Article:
Modern, Post-War and Contemporary Art, Decorative Arts and Wine

Online-Only Auction, 25 May - 1 June 2020

  • Lizza Littlewort; Yinka Shonibare
  • Lizza Littlewort; Yinka Shonibare
  • Lizza Littlewort; Yinka Shonibare
  • Lizza Littlewort; Yinka Shonibare

Lot Estimate
ZAR 5 000 - 7 000

About this Item

South African 1963-
Yinka Shonibare

signed and dated 2004.5

oil on canvas
120 by 60 by 2.5cm, unframed


Artists painting fellow artists is not uncommon in art history. Famous examples by South African artists include Marlene Dumas’ portrait of Moshekwa Langa (2006) and Robert Hodgins’s series of etchings: Four Pauls and a Vince, (1989) paying tribute to his role models, Pablo Picasso, Paul Cezanne, Paul Gauguin and Vincent van Gogh. Lucien Freud famously painted Martin Gayford (not an artist, but certainly an art critic and curator), who then wrote Man with a Blue Scarf: On Sitting for a Portrait by Lucian Freud (Thames & Hudson, 2013), a book that has gained cult status. David Hockney pulled a series of etchings, called The Blue Guitar, paying homage to Picasso and his famous Blue Period.

Further back in art’s history, in the late-nineteenth century, Edouard Manet painted portraits of his fellow artists, Eva Gonzales and Berthe Morisot, as well as of the famous French writers, Emile Zola and Stephane Mallarme. These, and many other portraits, were exhibited under the title, Manet: Painting Life, at the Royal Academy of Arts in London in 2013.

Lizza Littlewort’s portrait of the artist Yinka Shonibare oscillates between convention and innovation, and even when she seems to be working in an apparently orthodox portrait painting manner, she explores ways in which traditional portraiture can be undermined. She does not, for example, use the commonly accepted notion of the presentation of the artist in his/her studio, nor does she depict her sitter as an exemplar of any artistic ‘type’. Rather, Littlewort views the sitter as a private individual, with an enigmatic, even immutable presence.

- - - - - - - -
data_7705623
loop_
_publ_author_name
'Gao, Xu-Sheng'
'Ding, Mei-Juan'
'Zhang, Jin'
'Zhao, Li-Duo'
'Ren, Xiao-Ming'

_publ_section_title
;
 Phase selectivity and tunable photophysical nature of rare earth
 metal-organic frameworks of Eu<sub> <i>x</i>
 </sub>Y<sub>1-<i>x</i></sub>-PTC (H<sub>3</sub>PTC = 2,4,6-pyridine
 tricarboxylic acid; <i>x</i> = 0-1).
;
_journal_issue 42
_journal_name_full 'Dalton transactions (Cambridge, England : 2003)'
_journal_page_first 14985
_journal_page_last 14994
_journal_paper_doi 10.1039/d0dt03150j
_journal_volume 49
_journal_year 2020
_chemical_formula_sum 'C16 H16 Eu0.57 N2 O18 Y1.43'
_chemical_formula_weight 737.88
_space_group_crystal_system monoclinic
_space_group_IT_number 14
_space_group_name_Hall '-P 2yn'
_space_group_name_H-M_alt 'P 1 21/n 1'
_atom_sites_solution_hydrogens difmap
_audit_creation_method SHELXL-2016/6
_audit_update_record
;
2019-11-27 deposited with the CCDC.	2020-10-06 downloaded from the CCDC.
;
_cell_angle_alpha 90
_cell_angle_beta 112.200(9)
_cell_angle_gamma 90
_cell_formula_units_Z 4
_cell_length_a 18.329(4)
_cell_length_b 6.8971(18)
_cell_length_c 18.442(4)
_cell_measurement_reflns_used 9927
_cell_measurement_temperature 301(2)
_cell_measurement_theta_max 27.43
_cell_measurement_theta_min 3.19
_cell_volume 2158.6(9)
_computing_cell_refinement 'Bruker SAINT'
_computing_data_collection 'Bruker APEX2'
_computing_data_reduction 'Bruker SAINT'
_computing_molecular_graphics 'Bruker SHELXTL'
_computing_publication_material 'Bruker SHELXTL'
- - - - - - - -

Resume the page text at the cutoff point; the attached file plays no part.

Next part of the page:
One might have expected Shonibare to be dressed in the signature brightly coloured Vlisco fabric with which he usually clothes his figural sculptures, but that would have been rather trite. Instead, he wears a fairly conventional jacket with open-neck shirt, and an amused smile on his face. One cannot equate the man and his art, Littlewort seems to be suggesting. And by implication, she questions the relationship, often taken for granted, between art and biography, as if the life of the artist can ever fully explain the artwork.


AVA Gallery, Cape Town, How did Lizza Meet Jake Chapman?, 9 to 28 May, 2005.

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